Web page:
This November, we experienced another inspiring night at Everyone In™: Stories from the Frontline to End Homelessness storytelling event. Gathered together in Boyle Heights—a community rich with culture—we heard powerful stories of survival and perseverance from formerly homeless community members and community leaders.

Josefina.jpeg The first speaker was Josefina Lopez, a playwright and entrepreneur in the Boyle Heights community. Josefina’s family came to the U.S. from Mexico when she was a child. She always felt like she didn’t belong, and the way that Latinxs where portrayed in the media made Josefina feel insignificant. Instead of being defeated, Josefina decided to “put [her] rage on the page” and became a playwright. She is now dedicated to telling the stories of people who have been forgotten, including her own family. “When you share your story, you share your humanity, and you bridge the gap between people.”

Josefina believes that there is power in hearing the experiences of others, and that this understanding leads to compassion. “We think that homelessness is about a lack of housing... but it’s also a crisis of empathy and compassion for others...We have to have the courage to be compassionate. We have to create a world where we know the truth about everyone’s humanity...and expand the circle of compassion so big that no one is left out.”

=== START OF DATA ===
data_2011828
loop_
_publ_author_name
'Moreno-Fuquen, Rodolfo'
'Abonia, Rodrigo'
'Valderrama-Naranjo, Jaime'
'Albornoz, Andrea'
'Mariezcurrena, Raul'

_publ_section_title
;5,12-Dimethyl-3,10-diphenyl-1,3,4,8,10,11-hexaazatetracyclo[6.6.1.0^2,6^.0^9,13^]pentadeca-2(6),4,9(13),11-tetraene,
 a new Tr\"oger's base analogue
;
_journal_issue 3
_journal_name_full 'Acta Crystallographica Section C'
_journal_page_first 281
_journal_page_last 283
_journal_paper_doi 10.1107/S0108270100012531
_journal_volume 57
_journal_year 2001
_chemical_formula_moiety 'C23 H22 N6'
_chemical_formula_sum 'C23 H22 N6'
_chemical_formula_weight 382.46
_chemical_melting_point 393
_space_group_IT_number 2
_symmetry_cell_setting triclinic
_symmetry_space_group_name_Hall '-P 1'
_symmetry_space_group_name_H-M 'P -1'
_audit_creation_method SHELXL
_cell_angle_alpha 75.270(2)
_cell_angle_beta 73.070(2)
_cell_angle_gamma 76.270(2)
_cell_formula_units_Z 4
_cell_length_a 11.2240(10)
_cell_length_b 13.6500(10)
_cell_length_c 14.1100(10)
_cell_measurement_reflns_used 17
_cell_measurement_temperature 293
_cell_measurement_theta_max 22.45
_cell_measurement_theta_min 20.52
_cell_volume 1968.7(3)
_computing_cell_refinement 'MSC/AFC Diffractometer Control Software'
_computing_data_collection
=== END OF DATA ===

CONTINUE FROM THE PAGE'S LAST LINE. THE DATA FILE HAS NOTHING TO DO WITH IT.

Another speaker, Jaci Cortez, spoke about her personal history with foster care and homelessness. After a difficult childhood, Jaci experienced homelessness for two years before finding support from a local youth organization.person.jpg

Jaci says that the organization was the first place that invested in her as a person. The team helped Jaci secure a roof over her head, pass her classes—and perhaps most importantly—begin to believe in herself and others. Jaci now believes that “no matter what background people go through, they can achieve anything.” She will soon be graduating community college.

Jaci challenged attendees that the next time they see someone experiencing homelessness, they take a moment to truly connect—perhaps even to buy them deodorant—and said that what people who experience homelessness need is a hand, not a dollar.

“Anyone could be homeless, from your grandma to your kid….We all have different stories, but the main thing is we’re all human, we all deserve to have a place to live and we all deserve to be treated well...You want to make a difference, you become the difference.”

For more messages of encouragement, accountability, humanity and acceptance consider attending our next Everyone In: Stories from the Frontline storytelling event in Long Beach in February. Sign up for the newsletter to be notified of the time and location.